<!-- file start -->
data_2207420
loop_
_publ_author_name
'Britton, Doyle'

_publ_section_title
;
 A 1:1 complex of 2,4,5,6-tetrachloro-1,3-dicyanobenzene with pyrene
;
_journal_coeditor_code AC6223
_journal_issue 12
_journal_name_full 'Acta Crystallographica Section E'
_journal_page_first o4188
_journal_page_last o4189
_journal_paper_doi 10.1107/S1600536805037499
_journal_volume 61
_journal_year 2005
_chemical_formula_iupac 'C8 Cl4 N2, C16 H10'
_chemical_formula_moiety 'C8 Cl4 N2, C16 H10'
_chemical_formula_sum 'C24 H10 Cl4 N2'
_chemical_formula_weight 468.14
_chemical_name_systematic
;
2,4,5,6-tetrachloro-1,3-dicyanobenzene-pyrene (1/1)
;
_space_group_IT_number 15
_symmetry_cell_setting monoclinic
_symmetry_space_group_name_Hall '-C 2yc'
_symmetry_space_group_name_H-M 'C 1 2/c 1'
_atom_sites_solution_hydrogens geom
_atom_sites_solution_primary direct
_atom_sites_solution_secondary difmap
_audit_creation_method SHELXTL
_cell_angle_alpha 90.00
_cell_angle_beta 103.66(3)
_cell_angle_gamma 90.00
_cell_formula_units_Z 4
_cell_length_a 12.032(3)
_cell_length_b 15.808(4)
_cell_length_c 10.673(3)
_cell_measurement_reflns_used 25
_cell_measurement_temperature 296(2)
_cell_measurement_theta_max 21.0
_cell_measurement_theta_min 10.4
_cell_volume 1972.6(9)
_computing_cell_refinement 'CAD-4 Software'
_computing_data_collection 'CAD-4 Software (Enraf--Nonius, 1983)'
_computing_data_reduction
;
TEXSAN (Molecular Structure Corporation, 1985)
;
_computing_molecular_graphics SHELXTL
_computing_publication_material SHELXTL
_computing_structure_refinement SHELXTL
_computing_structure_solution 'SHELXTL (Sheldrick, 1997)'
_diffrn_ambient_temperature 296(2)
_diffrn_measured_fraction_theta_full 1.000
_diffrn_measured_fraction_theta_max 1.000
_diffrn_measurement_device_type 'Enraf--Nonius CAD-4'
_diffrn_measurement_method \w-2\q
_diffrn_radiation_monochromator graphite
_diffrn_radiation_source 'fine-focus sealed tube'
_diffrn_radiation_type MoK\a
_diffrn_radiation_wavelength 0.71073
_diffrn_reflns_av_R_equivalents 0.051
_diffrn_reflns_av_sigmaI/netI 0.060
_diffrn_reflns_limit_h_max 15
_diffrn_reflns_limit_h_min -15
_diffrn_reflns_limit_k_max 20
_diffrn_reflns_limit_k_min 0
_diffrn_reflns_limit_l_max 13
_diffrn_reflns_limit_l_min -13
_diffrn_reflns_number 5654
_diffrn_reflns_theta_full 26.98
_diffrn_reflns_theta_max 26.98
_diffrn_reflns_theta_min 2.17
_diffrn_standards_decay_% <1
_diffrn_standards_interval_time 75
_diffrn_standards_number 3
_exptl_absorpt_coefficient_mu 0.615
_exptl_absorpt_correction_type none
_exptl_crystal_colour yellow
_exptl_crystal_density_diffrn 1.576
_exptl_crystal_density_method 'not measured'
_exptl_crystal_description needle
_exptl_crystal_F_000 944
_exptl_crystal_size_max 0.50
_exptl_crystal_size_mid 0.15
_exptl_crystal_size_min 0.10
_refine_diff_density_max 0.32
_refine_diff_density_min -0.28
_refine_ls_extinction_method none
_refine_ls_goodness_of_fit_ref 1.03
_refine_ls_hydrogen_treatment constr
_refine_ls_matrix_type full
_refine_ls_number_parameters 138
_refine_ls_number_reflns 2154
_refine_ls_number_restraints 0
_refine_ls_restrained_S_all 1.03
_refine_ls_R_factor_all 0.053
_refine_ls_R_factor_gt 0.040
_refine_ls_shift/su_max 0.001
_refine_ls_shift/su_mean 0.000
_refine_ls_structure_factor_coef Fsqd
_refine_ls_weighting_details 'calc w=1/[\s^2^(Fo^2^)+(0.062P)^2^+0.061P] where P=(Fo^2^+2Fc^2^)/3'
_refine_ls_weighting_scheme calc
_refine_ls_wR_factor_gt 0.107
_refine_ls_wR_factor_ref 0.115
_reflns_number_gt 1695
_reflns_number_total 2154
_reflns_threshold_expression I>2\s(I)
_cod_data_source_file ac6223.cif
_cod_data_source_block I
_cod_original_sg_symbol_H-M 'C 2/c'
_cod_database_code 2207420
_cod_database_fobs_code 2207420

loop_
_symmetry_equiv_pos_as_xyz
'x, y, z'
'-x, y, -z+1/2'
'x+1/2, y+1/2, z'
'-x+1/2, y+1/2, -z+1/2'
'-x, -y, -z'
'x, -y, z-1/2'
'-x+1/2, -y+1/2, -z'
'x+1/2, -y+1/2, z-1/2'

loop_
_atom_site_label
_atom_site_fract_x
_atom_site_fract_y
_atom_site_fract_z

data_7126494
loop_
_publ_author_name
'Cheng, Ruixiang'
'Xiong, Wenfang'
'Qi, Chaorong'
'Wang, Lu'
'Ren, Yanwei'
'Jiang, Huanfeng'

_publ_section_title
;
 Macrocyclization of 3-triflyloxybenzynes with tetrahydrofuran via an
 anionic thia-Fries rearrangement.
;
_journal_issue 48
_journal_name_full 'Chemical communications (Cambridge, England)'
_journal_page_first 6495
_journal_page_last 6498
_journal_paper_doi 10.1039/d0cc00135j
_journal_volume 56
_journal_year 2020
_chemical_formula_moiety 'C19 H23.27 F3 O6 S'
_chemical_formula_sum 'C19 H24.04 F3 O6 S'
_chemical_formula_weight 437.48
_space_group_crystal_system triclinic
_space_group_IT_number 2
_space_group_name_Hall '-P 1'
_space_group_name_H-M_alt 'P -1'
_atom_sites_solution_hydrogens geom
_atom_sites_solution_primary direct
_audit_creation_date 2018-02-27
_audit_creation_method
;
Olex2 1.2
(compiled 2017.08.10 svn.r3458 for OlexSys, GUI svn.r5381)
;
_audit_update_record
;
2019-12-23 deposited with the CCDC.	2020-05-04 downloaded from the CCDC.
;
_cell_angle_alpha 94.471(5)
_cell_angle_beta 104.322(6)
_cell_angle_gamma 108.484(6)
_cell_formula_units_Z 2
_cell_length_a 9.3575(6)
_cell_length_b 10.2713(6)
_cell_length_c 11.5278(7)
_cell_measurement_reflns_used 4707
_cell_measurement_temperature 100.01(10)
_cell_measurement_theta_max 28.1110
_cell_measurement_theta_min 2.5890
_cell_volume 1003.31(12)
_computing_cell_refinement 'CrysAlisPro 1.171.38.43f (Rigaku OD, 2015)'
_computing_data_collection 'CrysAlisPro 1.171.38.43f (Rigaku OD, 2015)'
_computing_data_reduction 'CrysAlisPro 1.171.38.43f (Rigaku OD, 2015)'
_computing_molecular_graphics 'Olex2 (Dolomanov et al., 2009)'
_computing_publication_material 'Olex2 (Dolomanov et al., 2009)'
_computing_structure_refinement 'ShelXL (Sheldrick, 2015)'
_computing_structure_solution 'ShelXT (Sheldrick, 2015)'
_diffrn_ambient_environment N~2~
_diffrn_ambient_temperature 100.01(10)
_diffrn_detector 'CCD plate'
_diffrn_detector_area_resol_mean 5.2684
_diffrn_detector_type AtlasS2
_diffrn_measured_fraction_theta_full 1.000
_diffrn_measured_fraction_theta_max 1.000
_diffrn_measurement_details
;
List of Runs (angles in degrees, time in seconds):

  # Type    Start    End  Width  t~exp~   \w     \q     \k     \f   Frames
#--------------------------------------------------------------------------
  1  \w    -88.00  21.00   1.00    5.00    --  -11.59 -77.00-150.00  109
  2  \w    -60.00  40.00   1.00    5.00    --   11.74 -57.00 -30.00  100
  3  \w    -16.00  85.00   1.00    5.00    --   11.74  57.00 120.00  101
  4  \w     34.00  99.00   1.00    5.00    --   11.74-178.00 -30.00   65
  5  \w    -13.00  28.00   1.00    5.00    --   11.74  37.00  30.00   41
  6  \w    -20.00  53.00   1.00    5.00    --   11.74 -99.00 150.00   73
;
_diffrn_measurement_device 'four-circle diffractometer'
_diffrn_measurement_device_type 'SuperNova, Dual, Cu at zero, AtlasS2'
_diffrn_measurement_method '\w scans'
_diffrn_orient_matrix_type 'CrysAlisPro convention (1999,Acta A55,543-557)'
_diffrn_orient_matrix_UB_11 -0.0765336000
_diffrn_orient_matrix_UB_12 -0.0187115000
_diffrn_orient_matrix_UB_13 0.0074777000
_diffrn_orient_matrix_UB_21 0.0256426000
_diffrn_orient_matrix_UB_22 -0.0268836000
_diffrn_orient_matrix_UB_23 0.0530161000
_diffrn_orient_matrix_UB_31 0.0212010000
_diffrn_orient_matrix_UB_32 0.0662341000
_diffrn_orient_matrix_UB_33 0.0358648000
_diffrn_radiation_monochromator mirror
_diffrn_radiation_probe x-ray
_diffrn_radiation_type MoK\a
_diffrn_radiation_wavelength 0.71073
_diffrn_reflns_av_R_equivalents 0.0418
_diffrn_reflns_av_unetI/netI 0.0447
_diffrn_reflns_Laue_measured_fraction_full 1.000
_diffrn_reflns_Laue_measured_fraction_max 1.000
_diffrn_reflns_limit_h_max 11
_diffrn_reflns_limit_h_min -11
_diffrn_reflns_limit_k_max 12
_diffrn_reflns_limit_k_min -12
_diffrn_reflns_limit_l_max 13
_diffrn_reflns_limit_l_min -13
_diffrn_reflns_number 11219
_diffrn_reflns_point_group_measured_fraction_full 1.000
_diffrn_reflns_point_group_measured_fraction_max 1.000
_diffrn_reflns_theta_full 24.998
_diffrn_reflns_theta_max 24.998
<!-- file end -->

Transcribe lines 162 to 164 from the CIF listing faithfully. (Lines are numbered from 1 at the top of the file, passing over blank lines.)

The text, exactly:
_audit_creation_method
;
Olex2 1.2